Sen. Bernie Sanders (I-VT) raised $18.2 million in his first six weeks as a candidate, his campaign announced, a large sum that will likely lead the Democratic presidential field.
Sanders campaign manager Faiz Shakir said Tuesday morning that those donations had come from 900,000 donations from 525,000 donors, and the average donation was $20. That number of fell a bit short of the 1 million donations the campaign had set as an internal goal, but will still likely outpace the other candidates in the race.
Sanders’ campaign said he’d raised $32 million total including the money he had in the bank before jumping into the race, and has $28 million cash on hand.
“This campaign will have the resources and the grassroots strength to compete in every state,” Sanders adviser Jeff Weaver said.
Candidates’ first fundraising quarters in the race are a good test of grassroots momentum as well as a measure of whether their campaigns will have the resources to compete across the map. This year’s front-loaded primary schedule will make those early resources even more valuable.
Sanders was long expected to be the biggest fundraiser in the race in the first quarter, due to the digital fundraising juggernaut his team has been building since 2015 and his position at the top of the polls. Given those expectations, the numbers are strong — but not a shock.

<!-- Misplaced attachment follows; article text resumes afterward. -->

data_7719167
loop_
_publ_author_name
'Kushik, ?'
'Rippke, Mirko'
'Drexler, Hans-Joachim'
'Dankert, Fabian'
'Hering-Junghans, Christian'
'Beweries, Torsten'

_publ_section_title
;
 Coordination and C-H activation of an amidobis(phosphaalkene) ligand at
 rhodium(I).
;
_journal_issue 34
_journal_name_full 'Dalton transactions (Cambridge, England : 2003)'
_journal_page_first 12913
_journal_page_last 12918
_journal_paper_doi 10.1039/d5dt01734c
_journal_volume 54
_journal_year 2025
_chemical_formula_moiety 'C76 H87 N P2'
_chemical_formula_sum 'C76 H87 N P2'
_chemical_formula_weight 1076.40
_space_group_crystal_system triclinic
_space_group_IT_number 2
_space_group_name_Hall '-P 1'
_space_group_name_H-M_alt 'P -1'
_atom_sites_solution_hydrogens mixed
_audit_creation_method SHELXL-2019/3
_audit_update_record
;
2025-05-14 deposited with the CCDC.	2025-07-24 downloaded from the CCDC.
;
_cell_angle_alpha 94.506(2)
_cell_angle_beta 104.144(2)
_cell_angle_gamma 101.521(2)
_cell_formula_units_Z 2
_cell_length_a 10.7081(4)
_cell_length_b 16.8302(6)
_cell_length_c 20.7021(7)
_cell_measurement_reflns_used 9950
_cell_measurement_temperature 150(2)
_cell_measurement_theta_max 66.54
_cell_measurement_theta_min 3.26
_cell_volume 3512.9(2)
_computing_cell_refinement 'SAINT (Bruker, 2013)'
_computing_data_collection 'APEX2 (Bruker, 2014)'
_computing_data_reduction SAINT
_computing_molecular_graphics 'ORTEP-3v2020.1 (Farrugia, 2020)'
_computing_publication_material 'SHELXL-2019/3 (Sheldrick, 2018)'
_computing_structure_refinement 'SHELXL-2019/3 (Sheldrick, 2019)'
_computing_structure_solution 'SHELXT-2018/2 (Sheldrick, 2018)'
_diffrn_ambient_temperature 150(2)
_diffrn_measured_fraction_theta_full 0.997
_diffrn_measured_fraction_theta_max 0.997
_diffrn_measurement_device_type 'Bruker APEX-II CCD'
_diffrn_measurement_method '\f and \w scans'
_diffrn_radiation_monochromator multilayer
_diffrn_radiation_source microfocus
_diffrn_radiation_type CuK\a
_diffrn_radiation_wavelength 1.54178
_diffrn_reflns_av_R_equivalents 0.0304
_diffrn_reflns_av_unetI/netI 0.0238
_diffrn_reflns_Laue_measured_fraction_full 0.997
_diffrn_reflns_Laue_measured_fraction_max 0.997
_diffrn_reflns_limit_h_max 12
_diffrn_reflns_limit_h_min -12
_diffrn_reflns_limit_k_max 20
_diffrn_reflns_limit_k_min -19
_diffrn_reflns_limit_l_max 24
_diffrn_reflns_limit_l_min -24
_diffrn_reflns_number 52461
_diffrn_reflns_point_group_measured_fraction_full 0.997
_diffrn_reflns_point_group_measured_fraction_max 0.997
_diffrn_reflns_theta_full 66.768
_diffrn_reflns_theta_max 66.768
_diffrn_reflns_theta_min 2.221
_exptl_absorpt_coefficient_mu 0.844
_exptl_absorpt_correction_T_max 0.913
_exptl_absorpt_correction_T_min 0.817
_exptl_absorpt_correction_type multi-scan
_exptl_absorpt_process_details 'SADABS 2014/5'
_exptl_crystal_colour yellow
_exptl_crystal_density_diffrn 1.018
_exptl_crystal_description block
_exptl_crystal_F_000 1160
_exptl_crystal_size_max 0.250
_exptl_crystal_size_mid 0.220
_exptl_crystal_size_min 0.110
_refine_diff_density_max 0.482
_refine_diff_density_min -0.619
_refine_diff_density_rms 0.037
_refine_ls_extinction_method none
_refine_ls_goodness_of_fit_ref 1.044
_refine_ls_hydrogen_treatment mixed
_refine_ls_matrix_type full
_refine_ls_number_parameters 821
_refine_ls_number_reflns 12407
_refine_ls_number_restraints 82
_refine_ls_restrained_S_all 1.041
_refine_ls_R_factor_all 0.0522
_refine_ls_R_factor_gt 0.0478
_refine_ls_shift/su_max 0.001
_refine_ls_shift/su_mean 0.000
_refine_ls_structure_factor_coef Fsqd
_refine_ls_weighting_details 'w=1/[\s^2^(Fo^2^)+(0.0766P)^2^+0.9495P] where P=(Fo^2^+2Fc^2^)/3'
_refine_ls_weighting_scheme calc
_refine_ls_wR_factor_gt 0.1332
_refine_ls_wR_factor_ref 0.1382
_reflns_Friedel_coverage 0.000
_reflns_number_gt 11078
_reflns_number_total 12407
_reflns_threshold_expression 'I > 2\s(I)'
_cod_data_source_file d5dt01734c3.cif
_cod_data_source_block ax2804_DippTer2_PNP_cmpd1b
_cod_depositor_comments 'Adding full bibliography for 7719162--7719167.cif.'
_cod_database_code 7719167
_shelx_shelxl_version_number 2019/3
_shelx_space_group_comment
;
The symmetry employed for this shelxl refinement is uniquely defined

For comparison, Sen. Kamala Harris (D-CA), another top-tier candidate who has an impressive team around her, announced she’s raised $12 million so far from 218,000 donations — and 138,000 donors. Harris launched her campaign ten weeks ago, four weeks before Sanders. Upstart South Bend Mayor Pete Buttigieg (D) announced he raised $7 million since he jumped into the race from 160,000 donors, solid numbers given how little-known he was when he began the race.
In the 2016 campaign, Hillary Clinton raised a whopping $45 million in her first months as a candidate, a record that still stands but was driven more heavily by large-dollar donations and was helped by a widespread view at the time that she’d run away with the primary. In the 2008 campaign Clinton and Barack Obama both topped $25 million in their first quarters as candidates.
The other candidates in the race have yet to announce their first-quarter fundraising figures — a sign that their hauls aren’t anything to brag about.
This story was last updated at 10:25 a.m.
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